I’ll start by explaining what “The E-Myth” is. The E-Myth, as I understand it, is that small businesses are started by entrepreneurs. The truth is that small businesses are started not by entrepreneurs but by “technicians experiencing an entrepreneurial seizure”. Instead of creating a business for himself, the technician creates a job, often a shitty job. I found this insight interesting because I’m a technician and I’ve created a job for myself. I’m mostly doing the technical work of a software engineer rather than the work of an entrepreneur.

Michael Gerber contrasted this job-masquerading-as-a-business picture with that of McDonald’s which apparently calls itself “the most successful small business in the world”. The product McDonald’s sells is not hamburgers and french fries but the unique way it has developed of operating its stores. Because McDonald’s has a system that’s been proven to predictably produce the right results, McDonald’s stores can be operated by teenagers with no work experience.

The author’s suggestion is to apply the franchise model to your small business. He doesn’t mean to literally turn it into a franchise. He just means to turn your business into a prototype of a franchise with a documented system describing how it works. Instead of thinking of yourself as someone who works in the business, think of yourself as a stakeholder outside the business. Of course, there’s work that needs to be done, and early on, the founder will be the only person available to do it. The author says to come up with a complete org chart for your business including all the roles that need to be filled. For me and Ben Franklin Labs, that might include programming, marketing, web design, sales, and accounting, for starters. Then I would assign myself to each individual role and design and document the system that describes that role. After I developed a system for each role that was proven to produce the right result, I could hire someone else to fill that position and I could move onto the next position, and repeat.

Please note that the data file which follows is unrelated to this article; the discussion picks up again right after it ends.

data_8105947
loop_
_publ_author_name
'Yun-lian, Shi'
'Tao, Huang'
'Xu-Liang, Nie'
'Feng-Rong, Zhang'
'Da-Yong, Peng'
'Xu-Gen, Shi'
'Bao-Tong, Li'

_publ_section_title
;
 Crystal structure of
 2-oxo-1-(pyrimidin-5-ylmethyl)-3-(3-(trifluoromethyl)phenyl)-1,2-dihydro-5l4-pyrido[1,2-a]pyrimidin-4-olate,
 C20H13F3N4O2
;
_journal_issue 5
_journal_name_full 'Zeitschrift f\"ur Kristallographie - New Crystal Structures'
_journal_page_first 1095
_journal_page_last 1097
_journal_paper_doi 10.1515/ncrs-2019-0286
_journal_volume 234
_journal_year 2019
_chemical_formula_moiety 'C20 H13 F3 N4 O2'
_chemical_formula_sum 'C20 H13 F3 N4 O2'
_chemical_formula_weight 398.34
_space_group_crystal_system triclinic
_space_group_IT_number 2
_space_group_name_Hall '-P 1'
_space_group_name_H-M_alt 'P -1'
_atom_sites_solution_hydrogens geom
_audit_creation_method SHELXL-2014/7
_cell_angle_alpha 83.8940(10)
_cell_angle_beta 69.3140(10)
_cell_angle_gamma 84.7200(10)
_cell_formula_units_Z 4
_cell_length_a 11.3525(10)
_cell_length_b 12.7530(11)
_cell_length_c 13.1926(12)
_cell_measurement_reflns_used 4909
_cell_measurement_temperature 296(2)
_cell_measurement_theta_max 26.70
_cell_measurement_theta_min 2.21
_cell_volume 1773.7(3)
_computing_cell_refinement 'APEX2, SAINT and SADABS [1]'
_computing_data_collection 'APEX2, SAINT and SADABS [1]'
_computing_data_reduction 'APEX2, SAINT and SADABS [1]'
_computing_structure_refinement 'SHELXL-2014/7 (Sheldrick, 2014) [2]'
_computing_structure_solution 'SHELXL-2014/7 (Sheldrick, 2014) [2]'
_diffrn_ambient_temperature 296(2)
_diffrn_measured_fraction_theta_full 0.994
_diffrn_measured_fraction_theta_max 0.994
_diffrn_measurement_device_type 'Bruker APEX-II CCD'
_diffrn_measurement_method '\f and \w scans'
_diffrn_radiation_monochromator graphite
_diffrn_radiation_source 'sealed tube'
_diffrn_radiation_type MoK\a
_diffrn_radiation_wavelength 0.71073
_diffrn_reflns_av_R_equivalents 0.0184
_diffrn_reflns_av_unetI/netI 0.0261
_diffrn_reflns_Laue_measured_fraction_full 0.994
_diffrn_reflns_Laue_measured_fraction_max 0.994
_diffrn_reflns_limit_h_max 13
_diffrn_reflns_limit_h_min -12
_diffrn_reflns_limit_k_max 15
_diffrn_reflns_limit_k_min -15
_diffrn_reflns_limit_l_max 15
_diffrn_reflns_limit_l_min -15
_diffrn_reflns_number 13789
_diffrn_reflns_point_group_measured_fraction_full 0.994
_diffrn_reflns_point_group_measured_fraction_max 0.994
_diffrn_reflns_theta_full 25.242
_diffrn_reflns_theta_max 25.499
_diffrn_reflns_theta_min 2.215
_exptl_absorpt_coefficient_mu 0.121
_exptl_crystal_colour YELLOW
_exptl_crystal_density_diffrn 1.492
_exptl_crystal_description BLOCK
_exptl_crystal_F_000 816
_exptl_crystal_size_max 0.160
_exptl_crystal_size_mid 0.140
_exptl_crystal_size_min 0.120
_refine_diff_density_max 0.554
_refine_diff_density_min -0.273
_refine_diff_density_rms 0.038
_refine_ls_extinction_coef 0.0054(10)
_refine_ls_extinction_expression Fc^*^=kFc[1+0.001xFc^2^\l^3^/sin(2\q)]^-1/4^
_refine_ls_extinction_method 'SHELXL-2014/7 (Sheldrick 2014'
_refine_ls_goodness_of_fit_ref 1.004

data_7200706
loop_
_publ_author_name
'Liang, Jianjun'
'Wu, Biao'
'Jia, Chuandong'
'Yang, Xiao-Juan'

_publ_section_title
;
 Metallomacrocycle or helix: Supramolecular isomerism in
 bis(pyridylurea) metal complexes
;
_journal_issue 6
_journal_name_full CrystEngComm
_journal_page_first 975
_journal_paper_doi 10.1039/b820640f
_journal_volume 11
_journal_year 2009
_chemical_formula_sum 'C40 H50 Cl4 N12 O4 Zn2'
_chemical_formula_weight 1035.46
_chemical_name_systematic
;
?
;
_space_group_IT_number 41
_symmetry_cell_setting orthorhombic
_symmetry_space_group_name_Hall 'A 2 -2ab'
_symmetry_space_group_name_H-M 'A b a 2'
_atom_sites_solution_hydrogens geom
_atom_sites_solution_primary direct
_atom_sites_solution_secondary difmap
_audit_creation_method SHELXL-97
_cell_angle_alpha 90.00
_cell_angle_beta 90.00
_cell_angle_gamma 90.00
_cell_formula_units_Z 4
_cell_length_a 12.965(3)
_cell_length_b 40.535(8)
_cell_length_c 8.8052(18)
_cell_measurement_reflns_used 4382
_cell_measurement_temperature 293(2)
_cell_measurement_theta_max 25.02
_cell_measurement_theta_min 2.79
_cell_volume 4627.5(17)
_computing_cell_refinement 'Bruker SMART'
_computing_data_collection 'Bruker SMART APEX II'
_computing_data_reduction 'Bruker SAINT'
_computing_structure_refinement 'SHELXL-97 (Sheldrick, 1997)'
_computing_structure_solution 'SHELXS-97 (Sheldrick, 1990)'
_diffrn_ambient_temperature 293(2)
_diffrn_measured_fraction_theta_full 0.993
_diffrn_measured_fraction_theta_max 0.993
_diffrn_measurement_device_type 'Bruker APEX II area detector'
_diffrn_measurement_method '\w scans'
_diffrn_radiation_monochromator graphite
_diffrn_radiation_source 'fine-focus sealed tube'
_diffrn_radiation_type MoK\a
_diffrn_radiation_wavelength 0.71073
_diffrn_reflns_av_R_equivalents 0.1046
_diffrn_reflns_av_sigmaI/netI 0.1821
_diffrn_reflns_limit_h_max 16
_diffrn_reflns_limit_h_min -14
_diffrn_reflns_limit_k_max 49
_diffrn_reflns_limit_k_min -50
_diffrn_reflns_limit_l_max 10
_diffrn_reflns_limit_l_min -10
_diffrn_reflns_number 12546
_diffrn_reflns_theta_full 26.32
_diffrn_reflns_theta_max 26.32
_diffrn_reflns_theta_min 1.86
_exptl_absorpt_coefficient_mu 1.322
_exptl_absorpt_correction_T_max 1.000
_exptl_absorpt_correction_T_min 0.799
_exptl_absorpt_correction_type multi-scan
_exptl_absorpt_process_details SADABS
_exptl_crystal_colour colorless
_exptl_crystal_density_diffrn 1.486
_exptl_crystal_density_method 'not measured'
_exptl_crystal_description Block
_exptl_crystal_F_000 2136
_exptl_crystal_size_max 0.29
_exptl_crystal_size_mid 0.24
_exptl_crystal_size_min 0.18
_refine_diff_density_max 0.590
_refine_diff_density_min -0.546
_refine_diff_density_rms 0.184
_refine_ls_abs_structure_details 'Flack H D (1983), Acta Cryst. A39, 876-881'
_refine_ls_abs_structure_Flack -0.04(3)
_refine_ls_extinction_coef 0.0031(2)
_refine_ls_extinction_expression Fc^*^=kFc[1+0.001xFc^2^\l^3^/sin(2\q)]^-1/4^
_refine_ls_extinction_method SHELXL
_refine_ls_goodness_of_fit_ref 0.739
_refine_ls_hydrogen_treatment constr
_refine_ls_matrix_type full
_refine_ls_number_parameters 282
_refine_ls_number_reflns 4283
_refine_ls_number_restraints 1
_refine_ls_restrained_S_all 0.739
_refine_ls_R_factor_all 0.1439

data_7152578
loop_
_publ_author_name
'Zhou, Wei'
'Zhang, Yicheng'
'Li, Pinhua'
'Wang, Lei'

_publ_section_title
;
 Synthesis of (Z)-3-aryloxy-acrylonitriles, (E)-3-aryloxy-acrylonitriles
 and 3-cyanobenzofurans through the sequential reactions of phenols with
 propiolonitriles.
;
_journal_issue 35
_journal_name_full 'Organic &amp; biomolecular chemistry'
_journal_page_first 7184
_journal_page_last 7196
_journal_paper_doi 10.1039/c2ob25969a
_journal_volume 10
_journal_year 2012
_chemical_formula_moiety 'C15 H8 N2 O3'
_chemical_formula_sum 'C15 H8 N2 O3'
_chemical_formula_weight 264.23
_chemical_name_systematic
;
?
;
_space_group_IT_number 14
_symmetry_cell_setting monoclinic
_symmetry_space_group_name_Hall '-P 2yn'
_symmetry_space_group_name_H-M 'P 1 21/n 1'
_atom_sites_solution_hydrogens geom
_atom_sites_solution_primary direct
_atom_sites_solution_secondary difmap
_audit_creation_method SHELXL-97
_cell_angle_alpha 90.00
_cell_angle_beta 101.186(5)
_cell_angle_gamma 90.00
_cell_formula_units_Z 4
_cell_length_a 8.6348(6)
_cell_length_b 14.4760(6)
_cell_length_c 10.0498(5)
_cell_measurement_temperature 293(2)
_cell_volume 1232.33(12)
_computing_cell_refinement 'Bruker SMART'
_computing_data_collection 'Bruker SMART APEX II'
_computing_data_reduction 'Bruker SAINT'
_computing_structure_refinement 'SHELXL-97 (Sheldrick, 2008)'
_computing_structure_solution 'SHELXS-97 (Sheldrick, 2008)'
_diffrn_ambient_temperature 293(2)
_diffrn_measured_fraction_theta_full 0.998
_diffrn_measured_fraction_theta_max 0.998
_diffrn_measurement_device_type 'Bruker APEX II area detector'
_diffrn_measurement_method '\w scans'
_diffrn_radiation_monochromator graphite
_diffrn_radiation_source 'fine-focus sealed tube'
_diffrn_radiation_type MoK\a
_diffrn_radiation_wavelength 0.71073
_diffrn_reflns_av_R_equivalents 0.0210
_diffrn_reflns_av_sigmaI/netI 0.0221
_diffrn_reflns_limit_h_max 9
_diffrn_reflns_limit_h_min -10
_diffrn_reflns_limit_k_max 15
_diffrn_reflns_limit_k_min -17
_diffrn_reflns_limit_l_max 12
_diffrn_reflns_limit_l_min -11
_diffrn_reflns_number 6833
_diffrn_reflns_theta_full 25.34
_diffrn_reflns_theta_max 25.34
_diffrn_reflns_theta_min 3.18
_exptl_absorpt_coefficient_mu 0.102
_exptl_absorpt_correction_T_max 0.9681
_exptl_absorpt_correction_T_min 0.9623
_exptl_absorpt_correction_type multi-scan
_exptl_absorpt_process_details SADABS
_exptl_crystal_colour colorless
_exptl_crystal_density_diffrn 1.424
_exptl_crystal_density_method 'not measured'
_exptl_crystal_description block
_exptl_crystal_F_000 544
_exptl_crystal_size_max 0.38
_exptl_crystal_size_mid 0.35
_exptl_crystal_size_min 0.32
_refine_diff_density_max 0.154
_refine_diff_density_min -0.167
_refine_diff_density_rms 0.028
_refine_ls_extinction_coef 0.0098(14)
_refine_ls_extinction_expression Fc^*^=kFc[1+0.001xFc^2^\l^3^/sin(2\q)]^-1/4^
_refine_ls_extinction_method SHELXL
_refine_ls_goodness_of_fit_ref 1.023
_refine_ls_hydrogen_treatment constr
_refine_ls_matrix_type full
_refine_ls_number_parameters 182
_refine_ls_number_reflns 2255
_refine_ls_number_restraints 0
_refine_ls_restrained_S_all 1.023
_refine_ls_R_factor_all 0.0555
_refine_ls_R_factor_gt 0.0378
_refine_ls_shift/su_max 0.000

There was more to the book that I’m not summarizing here but those are the broad strokes that I remember off the top of my head. This is definitely the kind of book I plan to go back and re-read and study, just like I’ve done with How to Win Friends and Influence People and The 7 Habits of Highly Effective People.

The E-Myth is exciting to me because a) the author recognizes the fact that people like me tend to create jobs for themselves, not real businesses, and b) he describes a path for escaping jobhood and creating a real business, e.g. a business that doesn’t require my constant presence.

I’ve already started with the org chart for both BFL and Snip. Looking forward to seeing where this takes me.

How To Meet Successful, High-Profile People

One of the things I’ve found to be true of all rich, successful people is that they know a lot of people.

How did they get that way?

And more importantly, how can little old me meet all these successful people I want to meet, people who don’t necessarily have any reason to give me the time of day?

These questions have interested me for a long time. I’m kind of a slow learner and so it took me a very very long time, but I’ve finally discovered a technique that works.

First I’ll quickly explain how I found the technique. I knew that the golden rule of networking is to give before you get, but not in all situations do I have something to give. For example, what could I give, say, Richard Branson that’s not already within his easy reach? What can I give to someone who’s “ahead” of me in every way? Nothing, right?